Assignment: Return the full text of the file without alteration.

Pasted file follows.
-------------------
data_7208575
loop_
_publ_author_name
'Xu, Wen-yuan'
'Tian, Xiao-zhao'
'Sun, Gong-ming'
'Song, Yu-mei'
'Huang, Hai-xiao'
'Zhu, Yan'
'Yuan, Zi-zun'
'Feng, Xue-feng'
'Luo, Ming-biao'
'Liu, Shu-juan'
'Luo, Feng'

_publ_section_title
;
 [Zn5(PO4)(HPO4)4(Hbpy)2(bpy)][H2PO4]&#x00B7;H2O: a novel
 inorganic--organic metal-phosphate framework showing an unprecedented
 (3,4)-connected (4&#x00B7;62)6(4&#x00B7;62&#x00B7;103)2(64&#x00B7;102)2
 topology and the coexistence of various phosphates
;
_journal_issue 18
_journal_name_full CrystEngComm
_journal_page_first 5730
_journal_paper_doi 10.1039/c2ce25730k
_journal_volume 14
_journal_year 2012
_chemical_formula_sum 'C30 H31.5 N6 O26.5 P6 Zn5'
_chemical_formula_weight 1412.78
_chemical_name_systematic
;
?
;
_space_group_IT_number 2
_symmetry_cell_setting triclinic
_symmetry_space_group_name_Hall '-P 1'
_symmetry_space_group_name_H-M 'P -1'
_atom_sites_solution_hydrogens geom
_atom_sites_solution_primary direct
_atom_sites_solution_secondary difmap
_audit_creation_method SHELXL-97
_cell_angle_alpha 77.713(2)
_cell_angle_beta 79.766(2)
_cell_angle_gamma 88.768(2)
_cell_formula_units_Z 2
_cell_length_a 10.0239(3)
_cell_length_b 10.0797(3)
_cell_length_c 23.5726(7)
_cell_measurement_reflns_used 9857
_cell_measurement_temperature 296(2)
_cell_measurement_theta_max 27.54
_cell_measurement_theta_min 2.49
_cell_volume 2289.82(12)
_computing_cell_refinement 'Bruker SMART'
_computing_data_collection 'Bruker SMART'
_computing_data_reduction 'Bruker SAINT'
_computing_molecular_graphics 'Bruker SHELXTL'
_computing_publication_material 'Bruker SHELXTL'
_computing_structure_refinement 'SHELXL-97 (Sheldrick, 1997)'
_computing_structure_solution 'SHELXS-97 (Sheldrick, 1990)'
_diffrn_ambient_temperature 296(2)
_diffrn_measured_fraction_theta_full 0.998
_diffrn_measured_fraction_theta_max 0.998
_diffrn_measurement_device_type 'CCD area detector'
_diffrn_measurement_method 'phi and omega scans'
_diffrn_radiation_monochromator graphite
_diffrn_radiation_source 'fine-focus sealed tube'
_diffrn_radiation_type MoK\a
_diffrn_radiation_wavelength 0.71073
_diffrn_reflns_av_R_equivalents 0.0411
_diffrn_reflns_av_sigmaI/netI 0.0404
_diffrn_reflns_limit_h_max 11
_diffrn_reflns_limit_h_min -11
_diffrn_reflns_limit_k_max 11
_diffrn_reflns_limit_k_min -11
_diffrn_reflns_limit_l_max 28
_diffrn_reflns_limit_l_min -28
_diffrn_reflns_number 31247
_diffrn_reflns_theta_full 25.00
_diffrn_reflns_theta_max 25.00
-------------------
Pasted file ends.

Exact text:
data_7208575
loop_
_publ_author_name
'Xu, Wen-yuan'
'Tian, Xiao-zhao'
'Sun, Gong-ming'
'Song, Yu-mei'
'Huang, Hai-xiao'
'Zhu, Yan'
'Yuan, Zi-zun'
'Feng, Xue-feng'
'Luo, Ming-biao'
'Liu, Shu-juan'
'Luo, Feng'

_publ_section_title
;
 [Zn5(PO4)(HPO4)4(Hbpy)2(bpy)][H2PO4]&#x00B7;H2O: a novel
 inorganic--organic metal-phosphate framework showing an unprecedented
 (3,4)-connected (4&#x00B7;62)6(4&#x00B7;62&#x00B7;103)2(64&#x00B7;102)2
 topology and the coexistence of various phosphates
;
_journal_issue 18
_journal_name_full CrystEngComm
_journal_page_first 5730
_journal_paper_doi 10.1039/c2ce25730k
_journal_volume 14
_journal_year 2012
_chemical_formula_sum 'C30 H31.5 N6 O26.5 P6 Zn5'
_chemical_formula_weight 1412.78
_chemical_name_systematic
;
?
;
_space_group_IT_number 2
_symmetry_cell_setting triclinic
_symmetry_space_group_name_Hall '-P 1'
_symmetry_space_group_name_H-M 'P -1'
_atom_sites_solution_hydrogens geom
_atom_sites_solution_primary direct
_atom_sites_solution_secondary difmap
_audit_creation_method SHELXL-97
_cell_angle_alpha 77.713(2)
_cell_angle_beta 79.766(2)
_cell_angle_gamma 88.768(2)
_cell_formula_units_Z 2
_cell_length_a 10.0239(3)
_cell_length_b 10.0797(3)
_cell_length_c 23.5726(7)
_cell_measurement_reflns_used 9857
_cell_measurement_temperature 296(2)
_cell_measurement_theta_max 27.54
_cell_measurement_theta_min 2.49
_cell_volume 2289.82(12)
_computing_cell_refinement 'Bruker SMART'
_computing_data_collection 'Bruker SMART'
_computing_data_reduction 'Bruker SAINT'
_computing_molecular_graphics 'Bruker SHELXTL'
_computing_publication_material 'Bruker SHELXTL'
_computing_structure_refinement 'SHELXL-97 (Sheldrick, 1997)'
_computing_structure_solution 'SHELXS-97 (Sheldrick, 1990)'
_diffrn_ambient_temperature 296(2)
_diffrn_measured_fraction_theta_full 0.998
_diffrn_measured_fraction_theta_max 0.998
_diffrn_measurement_device_type 'CCD area detector'
_diffrn_measurement_method 'phi and omega scans'
_diffrn_radiation_monochromator graphite
_diffrn_radiation_source 'fine-focus sealed tube'
_diffrn_radiation_type MoK\a
_diffrn_radiation_wavelength 0.71073
_diffrn_reflns_av_R_equivalents 0.0411
_diffrn_reflns_av_sigmaI/netI 0.0404
_diffrn_reflns_limit_h_max 11
_diffrn_reflns_limit_h_min -11
_diffrn_reflns_limit_k_max 11
_diffrn_reflns_limit_k_min -11
_diffrn_reflns_limit_l_max 28
_diffrn_reflns_limit_l_min -28
_diffrn_reflns_number 31247
_diffrn_reflns_theta_full 25.00
_diffrn_reflns_theta_max 25.00